MAID - Massive Array of Idle Disks, storage technology like RAID, but with energy management. Instead of the HDD being constantly on, the MAID turns them off to save

MARC – Machine-Readable Cataloguing – Metadata standard

METS – Metadata Encoding and Transmission Standard – Metadata structural standard

MLC flash - Multi-Level Cell, a technology of solid-state drives that can contain several bits

MODS – Metadata Object Description Schema – Metadata standard

NAS - Network Attached Storage, a NAS server is a preconfigured file server with internal network explained).

Nodes - In a network, a node is a connection point, either a redistribution point or an end point for data transmissions. In general, a node has a programmed or engineered capacity to recognise and process or forward transmissions to other nodes

OAIS – Open Archival Information System – Model for archival preservation storage and components needed for ideal preservation of digital content

OCR – Optical Character Recognition

Offsite - Any digital content that is stored on storage media that is not connected to the main headquarters of an institution.

Onsite - Any digital content located in-house, that is accessible from any computer at a workplace

Partition - The division of a hard disk or a tape to create an appearance of having separate

PCM – Pulse Code Modulation is a method used to digitally represent sampled analogue signals, the higher the sample rate the better the digital sound represents the original analogue signal

PDI – Preservation Description Information – Information package needed for preserving a given digital object for the long-term

PID – Persistent IDentifier, used for preserving links to digital or analogue objects

Pixels Stands for "picture element; any one of the dots of uniform illumination that comprise the image on a television screen or computer monitor in the aggregate. Pixels may be binary (black and white) or multi-valued to display colours or gradations of a grey scale. A pixel on a colour screen is a combination of three dots--blue, green, and red--called subpixels. The more pixels per inch, the better the resolution of the bitmap or screen.

Public domain Works in the public domain are those whose intellectual property rights have expired, which means that they are unavailable for private ownership and are available for public use. These rights are country-based and vary: a work may be subject to rights in one country and not in another. Most of the time, these rights extend up to 70 years after the creator’s death.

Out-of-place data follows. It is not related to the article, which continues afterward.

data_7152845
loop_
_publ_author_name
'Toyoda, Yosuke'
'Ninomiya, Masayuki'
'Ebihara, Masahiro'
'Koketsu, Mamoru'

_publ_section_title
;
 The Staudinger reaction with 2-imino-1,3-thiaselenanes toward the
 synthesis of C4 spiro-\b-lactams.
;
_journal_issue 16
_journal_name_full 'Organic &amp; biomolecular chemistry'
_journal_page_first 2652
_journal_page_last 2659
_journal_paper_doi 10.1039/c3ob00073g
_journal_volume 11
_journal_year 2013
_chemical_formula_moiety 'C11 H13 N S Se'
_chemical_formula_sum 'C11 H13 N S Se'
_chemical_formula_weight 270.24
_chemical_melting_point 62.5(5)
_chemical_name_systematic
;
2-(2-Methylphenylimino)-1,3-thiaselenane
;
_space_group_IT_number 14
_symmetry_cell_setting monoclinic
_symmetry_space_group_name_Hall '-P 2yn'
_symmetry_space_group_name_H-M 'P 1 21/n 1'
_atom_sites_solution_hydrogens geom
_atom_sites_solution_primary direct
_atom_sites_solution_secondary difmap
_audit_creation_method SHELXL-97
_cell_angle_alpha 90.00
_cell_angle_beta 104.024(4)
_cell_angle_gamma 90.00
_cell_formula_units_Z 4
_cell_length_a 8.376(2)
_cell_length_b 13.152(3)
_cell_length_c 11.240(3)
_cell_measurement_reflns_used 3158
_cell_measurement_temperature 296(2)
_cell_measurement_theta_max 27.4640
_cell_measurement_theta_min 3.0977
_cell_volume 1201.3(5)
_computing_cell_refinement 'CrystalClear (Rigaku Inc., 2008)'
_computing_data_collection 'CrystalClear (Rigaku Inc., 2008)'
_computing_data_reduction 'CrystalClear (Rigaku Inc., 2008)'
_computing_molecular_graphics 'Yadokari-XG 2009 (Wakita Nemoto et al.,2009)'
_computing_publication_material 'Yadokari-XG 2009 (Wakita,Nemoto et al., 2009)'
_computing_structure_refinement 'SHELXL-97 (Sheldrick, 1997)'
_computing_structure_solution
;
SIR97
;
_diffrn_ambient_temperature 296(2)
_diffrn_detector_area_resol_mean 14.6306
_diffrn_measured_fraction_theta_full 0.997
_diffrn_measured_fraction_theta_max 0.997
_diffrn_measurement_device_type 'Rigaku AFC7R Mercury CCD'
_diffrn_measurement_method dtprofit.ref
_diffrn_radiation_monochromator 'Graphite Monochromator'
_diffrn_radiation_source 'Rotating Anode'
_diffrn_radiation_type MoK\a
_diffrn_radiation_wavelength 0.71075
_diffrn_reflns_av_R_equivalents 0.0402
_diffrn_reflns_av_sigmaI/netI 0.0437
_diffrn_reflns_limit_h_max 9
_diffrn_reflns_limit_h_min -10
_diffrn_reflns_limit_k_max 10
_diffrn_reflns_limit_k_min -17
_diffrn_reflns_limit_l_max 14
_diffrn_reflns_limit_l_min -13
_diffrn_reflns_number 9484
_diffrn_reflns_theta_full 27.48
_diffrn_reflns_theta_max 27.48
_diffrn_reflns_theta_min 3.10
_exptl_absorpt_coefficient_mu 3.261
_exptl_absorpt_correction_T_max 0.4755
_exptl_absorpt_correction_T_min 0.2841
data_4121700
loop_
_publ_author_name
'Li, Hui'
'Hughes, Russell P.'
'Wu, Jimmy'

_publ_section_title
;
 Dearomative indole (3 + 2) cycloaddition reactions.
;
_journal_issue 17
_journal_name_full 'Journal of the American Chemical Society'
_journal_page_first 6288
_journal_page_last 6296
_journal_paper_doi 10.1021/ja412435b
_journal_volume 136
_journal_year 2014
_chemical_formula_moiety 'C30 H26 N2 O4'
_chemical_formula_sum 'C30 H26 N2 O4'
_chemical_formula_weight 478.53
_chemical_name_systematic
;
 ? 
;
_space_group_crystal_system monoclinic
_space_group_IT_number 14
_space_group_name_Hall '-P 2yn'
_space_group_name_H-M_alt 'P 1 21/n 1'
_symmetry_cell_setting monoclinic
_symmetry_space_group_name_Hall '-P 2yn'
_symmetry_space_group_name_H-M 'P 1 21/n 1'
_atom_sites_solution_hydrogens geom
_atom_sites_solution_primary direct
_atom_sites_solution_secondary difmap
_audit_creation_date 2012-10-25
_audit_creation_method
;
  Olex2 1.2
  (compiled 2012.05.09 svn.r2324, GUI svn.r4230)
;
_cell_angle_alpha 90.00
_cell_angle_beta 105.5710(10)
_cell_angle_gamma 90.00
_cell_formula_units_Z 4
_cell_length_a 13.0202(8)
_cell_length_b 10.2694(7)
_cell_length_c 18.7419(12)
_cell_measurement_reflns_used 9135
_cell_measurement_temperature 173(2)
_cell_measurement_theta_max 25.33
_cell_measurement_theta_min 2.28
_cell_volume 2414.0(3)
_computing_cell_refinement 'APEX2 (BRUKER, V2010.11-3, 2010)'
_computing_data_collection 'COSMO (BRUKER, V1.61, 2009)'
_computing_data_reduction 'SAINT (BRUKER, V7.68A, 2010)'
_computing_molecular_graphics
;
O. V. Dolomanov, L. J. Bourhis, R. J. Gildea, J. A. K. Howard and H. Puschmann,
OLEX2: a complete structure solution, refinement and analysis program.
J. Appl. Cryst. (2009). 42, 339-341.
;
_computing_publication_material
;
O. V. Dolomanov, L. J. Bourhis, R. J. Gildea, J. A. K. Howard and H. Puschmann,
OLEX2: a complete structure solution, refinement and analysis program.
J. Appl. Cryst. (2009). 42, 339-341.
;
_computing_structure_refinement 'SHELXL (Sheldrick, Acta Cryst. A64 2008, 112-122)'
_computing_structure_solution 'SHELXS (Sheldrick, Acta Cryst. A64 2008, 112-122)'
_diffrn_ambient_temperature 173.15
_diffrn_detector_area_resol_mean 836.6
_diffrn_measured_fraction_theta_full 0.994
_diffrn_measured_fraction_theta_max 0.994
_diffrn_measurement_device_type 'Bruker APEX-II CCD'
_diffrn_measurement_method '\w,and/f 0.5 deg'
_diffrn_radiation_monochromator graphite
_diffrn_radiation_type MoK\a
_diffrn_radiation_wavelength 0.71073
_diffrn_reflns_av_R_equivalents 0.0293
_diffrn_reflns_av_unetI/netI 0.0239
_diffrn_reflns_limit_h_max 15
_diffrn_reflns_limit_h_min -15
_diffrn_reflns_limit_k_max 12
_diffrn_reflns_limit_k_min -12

PREMIS – PREservation Metadata: Implemented Strategies – Data Dictionary developed by a group from the Library of Congress, US

RAID - Redundant Array of Independent Disks, originally Redundant Array of Inexpensive Disks, is a storage technology that combines multiple disk drive components into a logical unit. Data is distributed across the drives in one of several ways called "RAID levels”.

Resolution Refers to the density of the image. It is expressed as the number of pixels (PPI, pixels per inch) for a screen image, or the number of dots (DPI, dots per inch) for a printed image. The more units, the higher the resolution and the sharper the image.

RDF – Resource Description Framework

SSD – Solid State Drive

SAN - Storage Area Network is an advanced network connecting storage devices to servers, making the devices appear like locally attached disks to the operating system.

SAS – Serial Attached SCSI is a network that moves data to and from computer storage devices with the help of SCSI technology.

SATA - Serial Advanced Technology Attachment, is one cable containing a minimum of four wires that creates a point-to-point interface on a hard disk.

SCSI - Small Computer System Interface, see more in Hard disk drives

Server - A computer or computer program that manages access to a centralised resource or service in a network.

SIP – Submission Information Package – The information package made by the producer, before it is made into an AIP

SLC flash - Single-Level Cell, is a technology of solid state drives, where one single bit is stored on one single cell in a microchip.

TAR - Tape Archive, file format and software for writing and extracting files from magnetic tapes. TAR can also be used for indexing tapes, but it is not a strong part.

TCO - Total Cost of Ownership, the cost not only of purchasing equipment but also of energy consumption and renewal.

Transfer rate - The time it takes for data to be read or written onto the media (whether a tape, hard disk or other storage device), the transfer rate is measured in MB per second.

WORM - Write Once Read Many, a technology that ensures that data on a HDD, magnetic tape or a DVD/CD cannot be overwritten again, but can still be read repeatedly.

XML – eXtensible Mark-up Language - Standard mark-up language, combines text and extra information about the text

References